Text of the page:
With the world in the grip of a pandemic, everyone wants something to make life less troublesome. Plastic bags make carrying things much easier. More items can be carried, which means you can avoid going back to your car in the rain or marching through the snow to retrieve that one last item. If only it were so simple. If only we did not have to worry about the environment.
On March 1, 2020, New York state’s ban on plastic bags became law. This means any entity authorized to collect sales taxes cannot distribute plastic bags. Failure to follow this law subjects the entity to up to a fine of up to five-hundred dollars per incident. The State of New York created the ban for good reason. Prior to the ban, New York State produced on average twenty-three billion bags per year, which filled already overflowing landfills, snagged recycling sorters, and wreaked havoc with birds to name just a few problems.
New York is not the only state that passed such a ban. Eight other states (California, Connecticut, Delaware, Hawaii, Maine, Oregon and Vermont) have passed similar laws.
Of course, not all states have such rules, and these states still produce millions of plastic bags. It does raise the question: can lawsuits force other states to ban plastic bags?
Maybe. It is probably a state by state process unless Congress passes a statute under, for example, the Interstate Commerce Clause, that says plastic bags somehow affect interstate commerce. That may sound far fetched, but it is not. The Interstate Commerce Clause allowed Congress to pass much of the civil rights legislation, and it is quite a big stick to bludgeon states into submission. Whether Congress wants to take this up remains doubtful.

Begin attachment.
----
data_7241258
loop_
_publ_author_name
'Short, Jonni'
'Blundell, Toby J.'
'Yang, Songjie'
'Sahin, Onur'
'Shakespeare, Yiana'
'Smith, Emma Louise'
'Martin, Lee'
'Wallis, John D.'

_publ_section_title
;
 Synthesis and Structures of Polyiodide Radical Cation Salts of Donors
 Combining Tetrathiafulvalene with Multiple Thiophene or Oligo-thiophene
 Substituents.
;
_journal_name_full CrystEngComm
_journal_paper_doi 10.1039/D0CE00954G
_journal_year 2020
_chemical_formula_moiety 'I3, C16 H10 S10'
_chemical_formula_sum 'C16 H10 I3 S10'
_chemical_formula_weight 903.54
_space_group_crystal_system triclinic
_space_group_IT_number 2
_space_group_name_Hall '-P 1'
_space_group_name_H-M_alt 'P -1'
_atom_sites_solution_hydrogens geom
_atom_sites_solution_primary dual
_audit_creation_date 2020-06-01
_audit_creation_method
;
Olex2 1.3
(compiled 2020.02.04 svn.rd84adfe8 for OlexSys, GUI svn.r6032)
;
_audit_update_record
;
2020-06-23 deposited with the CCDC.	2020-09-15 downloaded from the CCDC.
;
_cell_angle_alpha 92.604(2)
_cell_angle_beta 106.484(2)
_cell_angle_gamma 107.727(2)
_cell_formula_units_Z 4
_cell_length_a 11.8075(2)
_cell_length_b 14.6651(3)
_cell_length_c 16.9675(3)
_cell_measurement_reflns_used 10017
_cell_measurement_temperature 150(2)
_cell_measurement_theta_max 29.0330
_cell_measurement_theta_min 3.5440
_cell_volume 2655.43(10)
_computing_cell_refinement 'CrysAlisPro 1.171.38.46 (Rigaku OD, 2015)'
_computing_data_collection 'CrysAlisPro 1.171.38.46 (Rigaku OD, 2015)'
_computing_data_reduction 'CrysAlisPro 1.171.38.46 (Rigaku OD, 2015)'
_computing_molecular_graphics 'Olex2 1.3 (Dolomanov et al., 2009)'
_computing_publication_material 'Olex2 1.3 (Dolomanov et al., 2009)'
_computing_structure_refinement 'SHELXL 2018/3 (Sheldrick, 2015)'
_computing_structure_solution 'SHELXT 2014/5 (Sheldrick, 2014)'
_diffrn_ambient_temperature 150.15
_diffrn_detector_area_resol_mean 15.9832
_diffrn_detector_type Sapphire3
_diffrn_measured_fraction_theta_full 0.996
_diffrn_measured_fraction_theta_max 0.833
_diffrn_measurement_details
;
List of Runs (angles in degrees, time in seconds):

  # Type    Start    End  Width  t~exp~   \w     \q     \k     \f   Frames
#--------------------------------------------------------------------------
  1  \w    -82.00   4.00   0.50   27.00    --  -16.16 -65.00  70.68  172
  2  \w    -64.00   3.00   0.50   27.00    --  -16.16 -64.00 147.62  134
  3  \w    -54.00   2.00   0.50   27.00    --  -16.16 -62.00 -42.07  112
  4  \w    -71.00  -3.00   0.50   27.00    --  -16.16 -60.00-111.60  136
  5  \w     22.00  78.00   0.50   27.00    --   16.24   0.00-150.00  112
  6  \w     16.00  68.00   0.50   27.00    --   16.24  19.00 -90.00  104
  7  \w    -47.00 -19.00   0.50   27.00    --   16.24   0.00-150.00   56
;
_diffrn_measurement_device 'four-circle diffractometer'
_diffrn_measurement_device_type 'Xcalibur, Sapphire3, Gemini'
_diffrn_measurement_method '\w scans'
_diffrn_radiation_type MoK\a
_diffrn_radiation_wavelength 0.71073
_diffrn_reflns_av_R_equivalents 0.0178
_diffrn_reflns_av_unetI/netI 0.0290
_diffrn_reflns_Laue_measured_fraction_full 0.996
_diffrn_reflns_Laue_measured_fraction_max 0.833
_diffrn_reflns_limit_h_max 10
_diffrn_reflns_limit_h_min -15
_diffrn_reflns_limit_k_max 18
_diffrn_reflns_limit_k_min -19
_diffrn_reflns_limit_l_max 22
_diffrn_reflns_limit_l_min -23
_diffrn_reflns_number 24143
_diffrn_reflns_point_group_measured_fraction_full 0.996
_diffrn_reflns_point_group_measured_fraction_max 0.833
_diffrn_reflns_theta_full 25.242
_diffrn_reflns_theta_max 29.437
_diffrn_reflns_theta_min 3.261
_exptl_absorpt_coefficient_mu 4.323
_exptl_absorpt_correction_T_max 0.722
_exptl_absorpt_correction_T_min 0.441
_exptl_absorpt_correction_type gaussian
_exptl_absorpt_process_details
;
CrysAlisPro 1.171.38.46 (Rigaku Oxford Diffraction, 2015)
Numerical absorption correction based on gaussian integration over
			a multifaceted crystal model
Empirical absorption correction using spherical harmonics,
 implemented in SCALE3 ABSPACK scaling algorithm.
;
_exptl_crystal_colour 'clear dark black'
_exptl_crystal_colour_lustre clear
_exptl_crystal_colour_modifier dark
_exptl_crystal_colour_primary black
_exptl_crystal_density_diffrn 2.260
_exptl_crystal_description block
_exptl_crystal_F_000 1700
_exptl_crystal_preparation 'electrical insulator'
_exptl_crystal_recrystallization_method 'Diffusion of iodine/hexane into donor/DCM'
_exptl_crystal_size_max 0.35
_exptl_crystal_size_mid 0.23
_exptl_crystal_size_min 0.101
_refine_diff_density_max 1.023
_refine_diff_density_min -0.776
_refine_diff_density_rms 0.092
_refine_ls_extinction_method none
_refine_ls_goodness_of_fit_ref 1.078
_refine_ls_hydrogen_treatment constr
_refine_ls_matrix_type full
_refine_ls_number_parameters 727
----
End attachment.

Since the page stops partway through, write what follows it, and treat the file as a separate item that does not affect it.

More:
In states that have the plastic bans, the bans are not absolute. New York has some restrictions. Most notably restaurants that offer takeout food, which in the age of COVID-19, can create many plastic bags, are exempt. Although it is likely not “an exception that swallows the rule,” this limitation still creates a problem when so many more people are getting takeout and likely will for the foreseeable future as virus numbers explode.
But what about other plastic or rubber?
Rubber glove use during the pandemic harms the environment, and there is no end in sight. While banning plastic bags everywhere will help, it will not solve all issues. It should still be done, however.
More needs to be done because bags are not the only problem:
While plastic bags certainly make things easier to carry, their burdens to the environment certainly outweigh their benefits. The extent to which lawsuits or Congressional action will limit their use remains unknown. People should count on neither. It really is about personal choices, which must also be made with respect to other items people use. Over time it can all add up to pollution, death, and, as we have seen with COVID-19, a pandemic.
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